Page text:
The Ben Franklin Project is, among other things, an opportunity to re-imagine the newsgathering process.
Part of the re-imagining is a focus on crowdsourcing. By placing the audience — the news consumer — at the front of the process newsrooms will have a clearer understanding of what stories are of interest to the readership. Throughout the first iteration of the Ben Franklin Project both newsrooms tested varied approaches to interact with the audience and engage the crowd. Montgomery Media held a town hall meeting to start and then moved to Facebook and social media. The News-Herald in Willoughby, Ohio had success utilizing social media tools but quickly learned that they key was asking targeted questions to the audience.
As the newsrooms participating in Ben Franklin 2.0 have learned, general requests to the audience about “what should we cover?” don’t work. As many editors have voiced during collaboration calls, the response to that question has been less than positive if it received a response at all.
In the collaborative spirit of the Ben Franklin Project newsrooms have posted their story budgets on this blog and have updated and edited (and in some cases abandoned) plans for some crowdsourced stories.
The common challenge newsrooms have faced is the initial engagement of the audience. Editors have expressed some difficulty in jump starting the interaction because we have not invested the time in the past.
And since we’re looking to share our experiences so others can benefit — the exact reason editors are collaborating on this process — here are a few of the techniques that have worked and lessons learned:
— “It’s easier to get a response by being as specific as possible on each information request and making it as easy as possible to contact the reporter,” says Tom Skoch, editor of The Morning Journal. Pointed asks or specific questions have provided better results for our newsrooms participating in the BFP.
— Tricia Ambrose, editor of The News-Herald (who hosted the first Ben Franklin effort) has provided details of her staff’s success in utilizing individual social media accounts rather than the newsroom’s general account when asking for audience input. Reporters and staffers have relationships with specific members of the audience who may be more likely to respond directly to that individual’s request rather than the newsroom’s wholesale approach. Also, have staffers pass on requests tied to areas outside their beat. Just because they cover city hall doesn’t mean that one of their contacts doesn’t have an interest in sports.
— Managing expectations and adjusting the approach to reaching the audience is important. New Haven Register (New Haven, CT) managing editor Mark Brackenbury writes the “response has been steady, though not overwhelming,” and notes that one of the newsroom’s story ideas “washed out.” The staff asked the audience to share their favorite travel vacation spots for a travel feature story and they “got no responses,” Brackenbury wrote. “We may have been asking too much – details, photos, etc.” The Register has received strong response to Facebook postings and email blasts, on stories about economic recovery, Facebook and social media use and a feature on what age is appropriate for a child to have a cell phone. Response to a story on government waste was, as Brackenbury explained, “slow to start, although it has picked up and we are continuing to seek reader input.” The Register is continuing the crowdsourcing by posting initial drafts of stories and asking readers to check them out and offer more feedback and input. A first draft of the cell phone story is here.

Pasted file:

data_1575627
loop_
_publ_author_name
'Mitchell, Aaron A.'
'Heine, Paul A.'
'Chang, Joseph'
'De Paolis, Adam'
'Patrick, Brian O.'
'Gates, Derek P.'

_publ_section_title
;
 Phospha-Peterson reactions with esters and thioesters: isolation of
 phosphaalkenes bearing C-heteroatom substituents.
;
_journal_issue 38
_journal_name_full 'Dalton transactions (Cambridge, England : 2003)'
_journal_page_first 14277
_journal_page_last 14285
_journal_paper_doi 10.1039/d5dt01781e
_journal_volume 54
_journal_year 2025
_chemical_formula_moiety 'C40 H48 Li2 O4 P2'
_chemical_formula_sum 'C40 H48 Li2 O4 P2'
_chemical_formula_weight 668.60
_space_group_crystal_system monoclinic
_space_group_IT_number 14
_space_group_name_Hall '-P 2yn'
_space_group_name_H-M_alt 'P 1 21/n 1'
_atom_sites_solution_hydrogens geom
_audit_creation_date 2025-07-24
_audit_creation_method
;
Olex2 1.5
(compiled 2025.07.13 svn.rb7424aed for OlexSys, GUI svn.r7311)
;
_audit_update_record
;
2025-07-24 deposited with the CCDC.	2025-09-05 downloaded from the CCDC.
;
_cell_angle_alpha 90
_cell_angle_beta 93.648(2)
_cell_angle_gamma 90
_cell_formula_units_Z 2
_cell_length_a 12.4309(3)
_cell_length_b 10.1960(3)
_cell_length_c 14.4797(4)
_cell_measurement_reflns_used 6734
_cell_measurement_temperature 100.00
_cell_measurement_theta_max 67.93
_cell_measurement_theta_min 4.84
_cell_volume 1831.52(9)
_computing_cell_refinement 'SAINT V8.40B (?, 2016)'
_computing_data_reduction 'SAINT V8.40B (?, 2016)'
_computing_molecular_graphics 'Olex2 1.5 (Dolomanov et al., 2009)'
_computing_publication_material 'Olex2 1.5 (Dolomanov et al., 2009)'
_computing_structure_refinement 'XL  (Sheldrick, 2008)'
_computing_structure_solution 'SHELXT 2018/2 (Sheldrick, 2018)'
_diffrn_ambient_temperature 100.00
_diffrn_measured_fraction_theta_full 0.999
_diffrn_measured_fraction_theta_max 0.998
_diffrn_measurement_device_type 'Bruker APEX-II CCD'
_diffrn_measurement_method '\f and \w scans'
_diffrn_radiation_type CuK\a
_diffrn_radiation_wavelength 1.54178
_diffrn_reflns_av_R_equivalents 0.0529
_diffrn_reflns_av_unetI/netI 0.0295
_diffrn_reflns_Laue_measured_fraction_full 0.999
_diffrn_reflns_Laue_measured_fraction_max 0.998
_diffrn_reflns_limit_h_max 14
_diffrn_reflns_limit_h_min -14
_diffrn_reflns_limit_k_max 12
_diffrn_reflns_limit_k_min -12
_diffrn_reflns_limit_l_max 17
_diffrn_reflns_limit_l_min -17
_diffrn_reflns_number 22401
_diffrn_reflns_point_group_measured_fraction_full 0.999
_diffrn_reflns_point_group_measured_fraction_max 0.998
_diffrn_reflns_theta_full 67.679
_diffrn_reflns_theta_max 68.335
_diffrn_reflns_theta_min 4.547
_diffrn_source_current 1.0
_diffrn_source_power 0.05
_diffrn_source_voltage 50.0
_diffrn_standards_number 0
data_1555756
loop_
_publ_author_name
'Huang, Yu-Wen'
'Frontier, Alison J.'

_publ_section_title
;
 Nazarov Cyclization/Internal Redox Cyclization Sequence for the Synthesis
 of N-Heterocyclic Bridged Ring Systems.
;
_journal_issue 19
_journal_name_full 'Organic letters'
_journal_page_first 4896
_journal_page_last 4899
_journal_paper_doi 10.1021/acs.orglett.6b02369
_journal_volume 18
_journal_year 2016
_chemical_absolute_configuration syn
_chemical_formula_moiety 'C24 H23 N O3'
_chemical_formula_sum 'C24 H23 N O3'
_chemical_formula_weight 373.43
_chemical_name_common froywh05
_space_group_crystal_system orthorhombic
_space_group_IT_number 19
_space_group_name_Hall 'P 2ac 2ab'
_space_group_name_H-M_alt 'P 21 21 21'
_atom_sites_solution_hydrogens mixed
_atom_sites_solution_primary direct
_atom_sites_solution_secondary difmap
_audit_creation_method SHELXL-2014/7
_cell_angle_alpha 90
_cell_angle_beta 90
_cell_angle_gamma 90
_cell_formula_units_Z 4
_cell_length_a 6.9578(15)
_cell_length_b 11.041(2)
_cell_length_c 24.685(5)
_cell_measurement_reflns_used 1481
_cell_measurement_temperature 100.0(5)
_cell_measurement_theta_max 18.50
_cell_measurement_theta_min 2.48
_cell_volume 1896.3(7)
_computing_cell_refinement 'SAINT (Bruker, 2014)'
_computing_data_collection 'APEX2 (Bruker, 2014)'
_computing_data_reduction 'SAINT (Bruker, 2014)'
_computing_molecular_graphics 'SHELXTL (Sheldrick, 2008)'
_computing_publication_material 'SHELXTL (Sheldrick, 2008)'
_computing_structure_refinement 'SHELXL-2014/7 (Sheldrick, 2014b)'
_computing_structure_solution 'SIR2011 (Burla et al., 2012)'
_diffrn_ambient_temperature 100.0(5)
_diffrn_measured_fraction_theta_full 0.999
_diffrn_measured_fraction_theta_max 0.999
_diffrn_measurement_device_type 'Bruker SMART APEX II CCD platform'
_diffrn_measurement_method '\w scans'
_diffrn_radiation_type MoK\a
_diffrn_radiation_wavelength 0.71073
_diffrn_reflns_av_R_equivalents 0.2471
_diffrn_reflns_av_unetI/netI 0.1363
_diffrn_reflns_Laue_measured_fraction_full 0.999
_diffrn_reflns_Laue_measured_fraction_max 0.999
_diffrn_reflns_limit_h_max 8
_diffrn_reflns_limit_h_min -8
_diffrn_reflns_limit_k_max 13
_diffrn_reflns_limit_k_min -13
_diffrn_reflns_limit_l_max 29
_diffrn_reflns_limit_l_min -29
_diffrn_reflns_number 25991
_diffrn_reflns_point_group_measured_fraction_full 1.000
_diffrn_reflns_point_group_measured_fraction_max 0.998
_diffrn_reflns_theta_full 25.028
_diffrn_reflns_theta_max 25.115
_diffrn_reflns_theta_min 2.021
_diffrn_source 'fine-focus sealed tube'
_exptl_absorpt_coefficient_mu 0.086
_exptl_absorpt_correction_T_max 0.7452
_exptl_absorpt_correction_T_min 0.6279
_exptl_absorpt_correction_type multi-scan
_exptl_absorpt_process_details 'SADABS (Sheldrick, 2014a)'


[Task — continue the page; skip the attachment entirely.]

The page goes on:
— Both Lisa Lewis and Jordan Fenster, editors of the Troy Record (Troy, NY) and Register-Citizen (Torrington, CT) respectively, have used some “retro” techniques to engage the audience. The Record provided flyers to downtown businesses who may be interested in discussing the newly installed downtown parking meters. This was designed to target business owners as well as downtown shoppers. Fenster’s team — aside from using online tools for surveys on downtown development and parking — have employed a similar guerrilla crowdsourcing campaign by leaving behind letters and business cards.
— Sites including the Daily Freeman (Kingston, NY) and Daily Times (Delaware County, PA) have held live chats using free tools like Cover It Live to engage readers in discussions about story budgets and issues beyond the Ben Franklin Project.